Encyclopedia of Couple and Family Therapy

2019 Edition
| Editors: Jay L. Lebow, Anthony L. Chambers, Douglas C. Breunlin

Logical Positivism in Relation to Family Systems Theory

  • Miranda Smith
  • Eli KaramEmail author
Reference work entry
DOI: https://doi.org/10.1007/978-3-319-49425-8_286

Name of Theory

Logical Positivism


Empiricism; Logical empiricism; Verification; Verificationism


Logical positivism emerged in the 1920s as a philosophical framework for understanding the nature and source of knowledge. Among other tenets, logical positivism emphasized the importance of verification*. Verificationism* essentially theorized that any problem worth solving could be effectively answered using structures of logic and empiricism*. Logical positivism drew much controversy for this dependence on observable evidence to establish legitimate knowledge (Uebel 2016).

Prominent Associated Figures

Logical positivism is primarily associated with the Vienna Circle, a group of philosophers who convened weekly between 1924 and 1936 to discuss “problems in the philosophy of science” (Uebel 2016). The academic group was led by Moritz Schlick, chair of the Department of Philosophy of the Inductive Sciences at University of Vienna. Other prominent members include...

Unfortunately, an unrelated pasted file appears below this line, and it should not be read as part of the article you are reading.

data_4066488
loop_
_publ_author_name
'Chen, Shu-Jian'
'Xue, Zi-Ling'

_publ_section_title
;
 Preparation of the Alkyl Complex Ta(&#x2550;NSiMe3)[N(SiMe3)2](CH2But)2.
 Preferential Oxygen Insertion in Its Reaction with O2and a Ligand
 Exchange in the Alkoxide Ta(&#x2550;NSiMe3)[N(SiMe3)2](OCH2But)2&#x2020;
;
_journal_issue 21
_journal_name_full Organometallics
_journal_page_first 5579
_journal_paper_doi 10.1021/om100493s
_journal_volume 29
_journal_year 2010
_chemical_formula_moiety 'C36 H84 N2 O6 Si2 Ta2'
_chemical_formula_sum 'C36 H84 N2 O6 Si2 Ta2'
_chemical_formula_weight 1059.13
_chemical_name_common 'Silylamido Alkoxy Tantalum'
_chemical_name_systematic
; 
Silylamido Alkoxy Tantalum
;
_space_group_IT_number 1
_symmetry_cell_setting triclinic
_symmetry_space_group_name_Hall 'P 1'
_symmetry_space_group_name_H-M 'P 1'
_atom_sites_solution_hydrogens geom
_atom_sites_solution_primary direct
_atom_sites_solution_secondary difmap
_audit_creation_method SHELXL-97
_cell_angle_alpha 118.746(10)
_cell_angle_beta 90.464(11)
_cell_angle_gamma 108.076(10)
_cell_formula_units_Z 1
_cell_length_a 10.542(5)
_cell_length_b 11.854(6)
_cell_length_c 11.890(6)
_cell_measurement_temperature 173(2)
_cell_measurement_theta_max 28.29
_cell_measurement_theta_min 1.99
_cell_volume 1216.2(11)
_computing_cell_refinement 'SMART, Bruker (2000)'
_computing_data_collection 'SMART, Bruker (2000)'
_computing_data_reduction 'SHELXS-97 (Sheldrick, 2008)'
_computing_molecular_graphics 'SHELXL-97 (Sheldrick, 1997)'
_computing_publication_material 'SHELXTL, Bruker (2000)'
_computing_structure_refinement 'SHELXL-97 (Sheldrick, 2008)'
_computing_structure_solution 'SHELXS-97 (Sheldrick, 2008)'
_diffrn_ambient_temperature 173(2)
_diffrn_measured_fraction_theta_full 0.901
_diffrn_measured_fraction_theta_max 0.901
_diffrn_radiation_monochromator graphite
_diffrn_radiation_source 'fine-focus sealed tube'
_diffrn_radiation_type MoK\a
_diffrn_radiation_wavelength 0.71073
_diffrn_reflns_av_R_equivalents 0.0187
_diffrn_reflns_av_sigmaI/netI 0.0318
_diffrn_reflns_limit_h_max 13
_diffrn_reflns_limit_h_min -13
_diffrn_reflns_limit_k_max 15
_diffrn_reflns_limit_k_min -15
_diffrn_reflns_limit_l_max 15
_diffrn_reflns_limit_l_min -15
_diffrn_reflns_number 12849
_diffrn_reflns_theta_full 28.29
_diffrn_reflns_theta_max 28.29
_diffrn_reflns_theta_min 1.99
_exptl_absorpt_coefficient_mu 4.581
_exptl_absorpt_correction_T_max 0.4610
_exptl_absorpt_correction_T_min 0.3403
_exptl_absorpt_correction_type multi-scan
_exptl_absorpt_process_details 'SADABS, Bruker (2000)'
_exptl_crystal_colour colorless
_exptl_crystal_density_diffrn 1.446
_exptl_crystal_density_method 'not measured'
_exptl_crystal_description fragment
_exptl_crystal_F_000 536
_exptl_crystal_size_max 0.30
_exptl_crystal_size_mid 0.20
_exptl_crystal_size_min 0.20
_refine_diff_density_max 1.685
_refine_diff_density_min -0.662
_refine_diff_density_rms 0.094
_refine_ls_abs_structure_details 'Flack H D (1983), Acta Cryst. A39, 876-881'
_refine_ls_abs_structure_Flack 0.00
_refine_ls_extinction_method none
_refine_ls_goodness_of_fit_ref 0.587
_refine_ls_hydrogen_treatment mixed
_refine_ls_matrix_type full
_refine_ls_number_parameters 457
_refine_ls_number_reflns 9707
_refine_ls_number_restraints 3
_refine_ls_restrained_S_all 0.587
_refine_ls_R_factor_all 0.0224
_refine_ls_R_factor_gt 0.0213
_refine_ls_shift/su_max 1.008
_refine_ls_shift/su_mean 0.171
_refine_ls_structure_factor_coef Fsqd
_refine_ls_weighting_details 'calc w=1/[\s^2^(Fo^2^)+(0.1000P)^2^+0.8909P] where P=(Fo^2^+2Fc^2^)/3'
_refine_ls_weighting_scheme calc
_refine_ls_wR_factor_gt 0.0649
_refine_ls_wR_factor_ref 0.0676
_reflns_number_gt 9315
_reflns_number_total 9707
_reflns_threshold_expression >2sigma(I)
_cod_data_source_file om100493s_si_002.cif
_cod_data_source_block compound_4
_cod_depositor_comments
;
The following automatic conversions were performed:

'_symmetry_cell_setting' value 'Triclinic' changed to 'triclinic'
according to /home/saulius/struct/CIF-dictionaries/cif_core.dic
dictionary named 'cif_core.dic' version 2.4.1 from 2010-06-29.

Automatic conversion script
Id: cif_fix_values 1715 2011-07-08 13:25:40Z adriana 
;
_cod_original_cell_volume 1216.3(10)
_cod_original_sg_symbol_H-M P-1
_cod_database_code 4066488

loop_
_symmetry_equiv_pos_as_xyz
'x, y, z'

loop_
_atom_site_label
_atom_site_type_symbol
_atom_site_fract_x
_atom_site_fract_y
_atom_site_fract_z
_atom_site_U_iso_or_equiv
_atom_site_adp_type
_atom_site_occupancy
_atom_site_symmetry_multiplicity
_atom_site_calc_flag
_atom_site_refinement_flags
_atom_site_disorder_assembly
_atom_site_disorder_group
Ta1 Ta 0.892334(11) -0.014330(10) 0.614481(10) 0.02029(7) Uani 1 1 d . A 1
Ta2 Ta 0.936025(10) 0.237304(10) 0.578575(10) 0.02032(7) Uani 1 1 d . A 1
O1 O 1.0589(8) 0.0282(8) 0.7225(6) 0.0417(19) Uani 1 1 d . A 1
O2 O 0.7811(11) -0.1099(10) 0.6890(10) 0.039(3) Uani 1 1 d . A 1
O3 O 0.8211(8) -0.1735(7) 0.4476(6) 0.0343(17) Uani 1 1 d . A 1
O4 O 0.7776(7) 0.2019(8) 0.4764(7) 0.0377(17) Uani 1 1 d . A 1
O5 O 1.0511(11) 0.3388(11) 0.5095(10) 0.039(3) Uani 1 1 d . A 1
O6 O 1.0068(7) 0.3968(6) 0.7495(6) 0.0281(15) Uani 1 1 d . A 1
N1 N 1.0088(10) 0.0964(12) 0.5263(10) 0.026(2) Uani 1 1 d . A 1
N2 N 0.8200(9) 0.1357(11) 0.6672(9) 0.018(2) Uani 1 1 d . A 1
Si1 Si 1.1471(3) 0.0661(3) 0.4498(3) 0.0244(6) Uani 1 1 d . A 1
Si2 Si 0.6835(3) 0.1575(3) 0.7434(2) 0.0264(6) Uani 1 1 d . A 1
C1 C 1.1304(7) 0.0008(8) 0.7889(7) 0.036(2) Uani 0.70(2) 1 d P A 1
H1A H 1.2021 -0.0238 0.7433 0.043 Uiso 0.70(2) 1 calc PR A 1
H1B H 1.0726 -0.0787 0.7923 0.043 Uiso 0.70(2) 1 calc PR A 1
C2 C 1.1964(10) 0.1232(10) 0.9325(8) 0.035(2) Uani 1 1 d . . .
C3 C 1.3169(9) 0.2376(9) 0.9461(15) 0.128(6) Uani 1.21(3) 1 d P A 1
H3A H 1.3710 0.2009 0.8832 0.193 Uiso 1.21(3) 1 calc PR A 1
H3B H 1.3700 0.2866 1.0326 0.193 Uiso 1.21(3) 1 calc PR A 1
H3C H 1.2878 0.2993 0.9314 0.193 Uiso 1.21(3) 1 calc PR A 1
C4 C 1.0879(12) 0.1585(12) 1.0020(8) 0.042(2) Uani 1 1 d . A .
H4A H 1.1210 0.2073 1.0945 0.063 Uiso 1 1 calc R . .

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  1. Dadds, M. R. (1995). Families, children, and the development of dysfunction. Thousand Oaks: Sage.CrossRefGoogle Scholar
  2. Uebel, T. (2016). Vienna Circle. In E. N. Zalta (ed.). The Stanford encyclopedia of philosophy. https://plato.stanford.edu/archives/spr2016/entries/vienna-circle/.

Copyright information

© Springer Nature Switzerland AG 2019

Authors and Affiliations

  1. 1.University of LouisvilleLouisvilleUSA

Section editors and affiliations

  • Douglas C. Breunlin
    • 1
  1. 1.The Family InstituteNorthwestern UniversityChicagoUSA